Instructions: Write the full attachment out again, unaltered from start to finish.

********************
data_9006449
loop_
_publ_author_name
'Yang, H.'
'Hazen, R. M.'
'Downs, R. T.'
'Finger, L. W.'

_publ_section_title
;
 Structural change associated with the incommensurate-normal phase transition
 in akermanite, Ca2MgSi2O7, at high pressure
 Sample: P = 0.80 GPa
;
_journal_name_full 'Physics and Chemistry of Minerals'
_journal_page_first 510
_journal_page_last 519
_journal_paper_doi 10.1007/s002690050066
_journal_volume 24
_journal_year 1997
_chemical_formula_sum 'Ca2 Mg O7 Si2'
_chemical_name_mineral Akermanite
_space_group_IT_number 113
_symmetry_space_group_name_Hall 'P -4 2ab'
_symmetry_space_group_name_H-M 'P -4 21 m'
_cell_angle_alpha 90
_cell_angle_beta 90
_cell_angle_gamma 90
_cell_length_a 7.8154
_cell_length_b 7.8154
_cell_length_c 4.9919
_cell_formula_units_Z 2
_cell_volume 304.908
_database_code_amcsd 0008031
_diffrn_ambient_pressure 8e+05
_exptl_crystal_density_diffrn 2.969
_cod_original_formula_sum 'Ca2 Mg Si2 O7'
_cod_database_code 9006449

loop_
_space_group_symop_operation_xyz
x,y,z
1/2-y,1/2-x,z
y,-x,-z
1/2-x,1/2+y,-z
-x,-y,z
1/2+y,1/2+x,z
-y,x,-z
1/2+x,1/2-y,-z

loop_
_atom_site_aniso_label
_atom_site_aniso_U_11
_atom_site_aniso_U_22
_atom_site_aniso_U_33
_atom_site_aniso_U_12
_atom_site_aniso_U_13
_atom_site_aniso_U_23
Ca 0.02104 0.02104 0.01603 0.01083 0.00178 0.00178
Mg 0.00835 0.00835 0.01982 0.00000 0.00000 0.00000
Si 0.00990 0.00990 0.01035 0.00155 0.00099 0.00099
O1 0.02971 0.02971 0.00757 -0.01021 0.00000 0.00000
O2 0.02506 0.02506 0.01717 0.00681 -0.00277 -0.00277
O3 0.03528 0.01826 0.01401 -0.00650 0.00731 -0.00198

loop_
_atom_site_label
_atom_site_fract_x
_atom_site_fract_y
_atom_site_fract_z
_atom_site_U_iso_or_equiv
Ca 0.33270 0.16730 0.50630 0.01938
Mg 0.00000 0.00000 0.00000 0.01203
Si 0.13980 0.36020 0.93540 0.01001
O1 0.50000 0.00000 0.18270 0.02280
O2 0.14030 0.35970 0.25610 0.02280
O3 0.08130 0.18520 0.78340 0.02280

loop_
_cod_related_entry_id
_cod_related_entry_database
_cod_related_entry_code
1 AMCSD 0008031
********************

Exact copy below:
data_9006449
loop_
_publ_author_name
'Yang, H.'
'Hazen, R. M.'
'Downs, R. T.'
'Finger, L. W.'

_publ_section_title
;
 Structural change associated with the incommensurate-normal phase transition
 in akermanite, Ca2MgSi2O7, at high pressure
 Sample: P = 0.80 GPa
;
_journal_name_full 'Physics and Chemistry of Minerals'
_journal_page_first 510
_journal_page_last 519
_journal_paper_doi 10.1007/s002690050066
_journal_volume 24
_journal_year 1997
_chemical_formula_sum 'Ca2 Mg O7 Si2'
_chemical_name_mineral Akermanite
_space_group_IT_number 113
_symmetry_space_group_name_Hall 'P -4 2ab'
_symmetry_space_group_name_H-M 'P -4 21 m'
_cell_angle_alpha 90
_cell_angle_beta 90
_cell_angle_gamma 90
_cell_length_a 7.8154
_cell_length_b 7.8154
_cell_length_c 4.9919
_cell_formula_units_Z 2
_cell_volume 304.908
_database_code_amcsd 0008031
_diffrn_ambient_pressure 8e+05
_exptl_crystal_density_diffrn 2.969
_cod_original_formula_sum 'Ca2 Mg Si2 O7'
_cod_database_code 9006449

loop_
_space_group_symop_operation_xyz
x,y,z
1/2-y,1/2-x,z
y,-x,-z
1/2-x,1/2+y,-z
-x,-y,z
1/2+y,1/2+x,z
-y,x,-z
1/2+x,1/2-y,-z

loop_
_atom_site_aniso_label
_atom_site_aniso_U_11
_atom_site_aniso_U_22
_atom_site_aniso_U_33
_atom_site_aniso_U_12
_atom_site_aniso_U_13
_atom_site_aniso_U_23
Ca 0.02104 0.02104 0.01603 0.01083 0.00178 0.00178
Mg 0.00835 0.00835 0.01982 0.00000 0.00000 0.00000
Si 0.00990 0.00990 0.01035 0.00155 0.00099 0.00099
O1 0.02971 0.02971 0.00757 -0.01021 0.00000 0.00000
O2 0.02506 0.02506 0.01717 0.00681 -0.00277 -0.00277
O3 0.03528 0.01826 0.01401 -0.00650 0.00731 -0.00198

loop_
_atom_site_label
_atom_site_fract_x
_atom_site_fract_y
_atom_site_fract_z
_atom_site_U_iso_or_equiv
Ca 0.33270 0.16730 0.50630 0.01938
Mg 0.00000 0.00000 0.00000 0.01203
Si 0.13980 0.36020 0.93540 0.01001
O1 0.50000 0.00000 0.18270 0.02280
O2 0.14030 0.35970 0.25610 0.02280
O3 0.08130 0.18520 0.78340 0.02280

loop_
_cod_related_entry_id
_cod_related_entry_database
_cod_related_entry_code
1 AMCSD 0008031